A good summary reflects a good understanding of a story. Depending on the length, you may need to read it more than once or take notes while reading if it's a longer piece of literature. Remember, a summary should be written in your own words and contain the plot, or major events of the story. Many teachers will tell you how short or long it needs to be. There are, however, summaries of the conflicts or themes, but usually these elements are written in an essay form.
I always tell my students to make a list by putting the first main event at the top of the list and placing the last main event at the bottom. Then ask yourself, "What happens next?", and write it down until you get to the last event you've already written down. Look back over the events you've listed and make sure they are the most important events that reflect the main issues addressed in the story. The last step of this method is to put your list in paragraph form in your own words.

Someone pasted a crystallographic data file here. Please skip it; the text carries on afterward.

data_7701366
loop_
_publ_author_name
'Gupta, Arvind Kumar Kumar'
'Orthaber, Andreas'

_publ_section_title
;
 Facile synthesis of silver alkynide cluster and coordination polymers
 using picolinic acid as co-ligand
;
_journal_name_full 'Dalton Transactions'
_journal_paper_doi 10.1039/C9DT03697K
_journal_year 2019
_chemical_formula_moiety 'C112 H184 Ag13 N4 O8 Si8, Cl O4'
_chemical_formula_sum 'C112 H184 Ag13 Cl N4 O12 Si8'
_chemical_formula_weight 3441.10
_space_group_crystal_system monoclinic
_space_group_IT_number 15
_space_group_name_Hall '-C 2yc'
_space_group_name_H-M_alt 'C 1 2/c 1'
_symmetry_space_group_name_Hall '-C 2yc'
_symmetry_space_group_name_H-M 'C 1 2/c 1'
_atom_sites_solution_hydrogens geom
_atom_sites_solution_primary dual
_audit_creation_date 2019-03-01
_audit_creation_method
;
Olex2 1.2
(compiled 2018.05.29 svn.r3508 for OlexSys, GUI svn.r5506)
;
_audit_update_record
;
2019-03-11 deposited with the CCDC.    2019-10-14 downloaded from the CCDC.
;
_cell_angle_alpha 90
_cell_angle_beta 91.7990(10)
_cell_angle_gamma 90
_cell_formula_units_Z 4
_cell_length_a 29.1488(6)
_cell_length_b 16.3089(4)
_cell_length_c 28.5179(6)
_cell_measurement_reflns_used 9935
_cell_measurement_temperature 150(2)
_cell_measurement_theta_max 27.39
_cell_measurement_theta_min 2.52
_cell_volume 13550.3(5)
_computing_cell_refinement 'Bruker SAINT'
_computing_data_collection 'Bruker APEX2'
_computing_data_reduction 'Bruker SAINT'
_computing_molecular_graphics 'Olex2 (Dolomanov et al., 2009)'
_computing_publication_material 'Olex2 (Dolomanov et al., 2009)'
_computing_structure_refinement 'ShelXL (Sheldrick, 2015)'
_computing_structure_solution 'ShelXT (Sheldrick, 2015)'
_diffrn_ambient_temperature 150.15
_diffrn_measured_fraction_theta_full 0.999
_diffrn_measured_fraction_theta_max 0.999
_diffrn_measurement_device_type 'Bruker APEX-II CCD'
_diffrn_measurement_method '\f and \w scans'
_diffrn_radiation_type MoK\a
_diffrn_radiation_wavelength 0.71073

Another method that works for some students is to write from a journalist's perspective. Use the five w's as a guide in writing your summary, the who, what, when, where, and why of the story. This method doesn't always work with all literature, however, so know the literature really well.
Good luck on your summary!
To write a good summary in general, you'd read the work, make notes on all major events, and write those notes up in an expository fashion. To help with this, notice where formal breaks are, and use those to help you create sub-divisions in your summary. For example, you could ask, "What happens in Act I? What happens in Act II?"
For plays, each scene is usually intended to communicate a specific point, so you could examine each scene—each time someone enters or leaves the stage—and ask yourself, "What happened here? What's the main event here?"
For a specific work that's well known, you can jump start your summaries by reading those written by others and comparing them to the works themselves.